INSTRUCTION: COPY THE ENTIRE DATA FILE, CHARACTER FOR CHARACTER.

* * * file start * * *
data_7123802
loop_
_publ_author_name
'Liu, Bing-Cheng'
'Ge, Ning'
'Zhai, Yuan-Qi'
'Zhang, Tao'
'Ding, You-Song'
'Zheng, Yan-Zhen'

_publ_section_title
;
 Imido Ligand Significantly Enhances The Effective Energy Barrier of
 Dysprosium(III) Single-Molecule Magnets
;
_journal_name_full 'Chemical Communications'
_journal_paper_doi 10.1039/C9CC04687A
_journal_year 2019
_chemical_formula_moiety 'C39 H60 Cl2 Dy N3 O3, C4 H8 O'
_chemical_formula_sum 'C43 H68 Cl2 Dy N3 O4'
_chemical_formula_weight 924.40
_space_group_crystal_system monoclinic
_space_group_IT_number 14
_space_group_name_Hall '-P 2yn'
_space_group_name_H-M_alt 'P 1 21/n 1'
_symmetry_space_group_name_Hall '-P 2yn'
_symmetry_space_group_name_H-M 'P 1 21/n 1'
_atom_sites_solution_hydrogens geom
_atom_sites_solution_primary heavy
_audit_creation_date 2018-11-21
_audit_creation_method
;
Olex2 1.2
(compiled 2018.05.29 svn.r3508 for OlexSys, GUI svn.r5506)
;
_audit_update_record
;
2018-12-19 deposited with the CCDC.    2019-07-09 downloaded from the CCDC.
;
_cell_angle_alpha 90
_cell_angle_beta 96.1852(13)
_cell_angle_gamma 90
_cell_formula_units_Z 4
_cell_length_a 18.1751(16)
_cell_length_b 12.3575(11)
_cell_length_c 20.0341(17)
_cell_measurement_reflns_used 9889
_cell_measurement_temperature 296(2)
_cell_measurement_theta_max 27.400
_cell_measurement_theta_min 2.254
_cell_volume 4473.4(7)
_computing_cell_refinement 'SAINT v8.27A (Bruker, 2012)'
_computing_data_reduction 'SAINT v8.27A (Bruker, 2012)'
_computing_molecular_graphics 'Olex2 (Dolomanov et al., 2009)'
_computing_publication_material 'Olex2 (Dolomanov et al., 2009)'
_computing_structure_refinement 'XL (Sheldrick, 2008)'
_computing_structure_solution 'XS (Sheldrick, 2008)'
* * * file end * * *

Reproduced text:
data_7123802
loop_
_publ_author_name
'Liu, Bing-Cheng'
'Ge, Ning'
'Zhai, Yuan-Qi'
'Zhang, Tao'
'Ding, You-Song'
'Zheng, Yan-Zhen'

_publ_section_title
;
 Imido Ligand Significantly Enhances The Effective Energy Barrier of
 Dysprosium(III) Single-Molecule Magnets
;
_journal_name_full 'Chemical Communications'
_journal_paper_doi 10.1039/C9CC04687A
_journal_year 2019
_chemical_formula_moiety 'C39 H60 Cl2 Dy N3 O3, C4 H8 O'
_chemical_formula_sum 'C43 H68 Cl2 Dy N3 O4'
_chemical_formula_weight 924.40
_space_group_crystal_system monoclinic
_space_group_IT_number 14
_space_group_name_Hall '-P 2yn'
_space_group_name_H-M_alt 'P 1 21/n 1'
_symmetry_space_group_name_Hall '-P 2yn'
_symmetry_space_group_name_H-M 'P 1 21/n 1'
_atom_sites_solution_hydrogens geom
_atom_sites_solution_primary heavy
_audit_creation_date 2018-11-21
_audit_creation_method
;
Olex2 1.2
(compiled 2018.05.29 svn.r3508 for OlexSys, GUI svn.r5506)
;
_audit_update_record
;
2018-12-19 deposited with the CCDC.    2019-07-09 downloaded from the CCDC.
;
_cell_angle_alpha 90
_cell_angle_beta 96.1852(13)
_cell_angle_gamma 90
_cell_formula_units_Z 4
_cell_length_a 18.1751(16)
_cell_length_b 12.3575(11)
_cell_length_c 20.0341(17)
_cell_measurement_reflns_used 9889
_cell_measurement_temperature 296(2)
_cell_measurement_theta_max 27.400
_cell_measurement_theta_min 2.254
_cell_volume 4473.4(7)
_computing_cell_refinement 'SAINT v8.27A (Bruker, 2012)'
_computing_data_reduction 'SAINT v8.27A (Bruker, 2012)'
_computing_molecular_graphics 'Olex2 (Dolomanov et al., 2009)'
_computing_publication_material 'Olex2 (Dolomanov et al., 2009)'
_computing_structure_refinement 'XL (Sheldrick, 2008)'
_computing_structure_solution 'XS (Sheldrick, 2008)'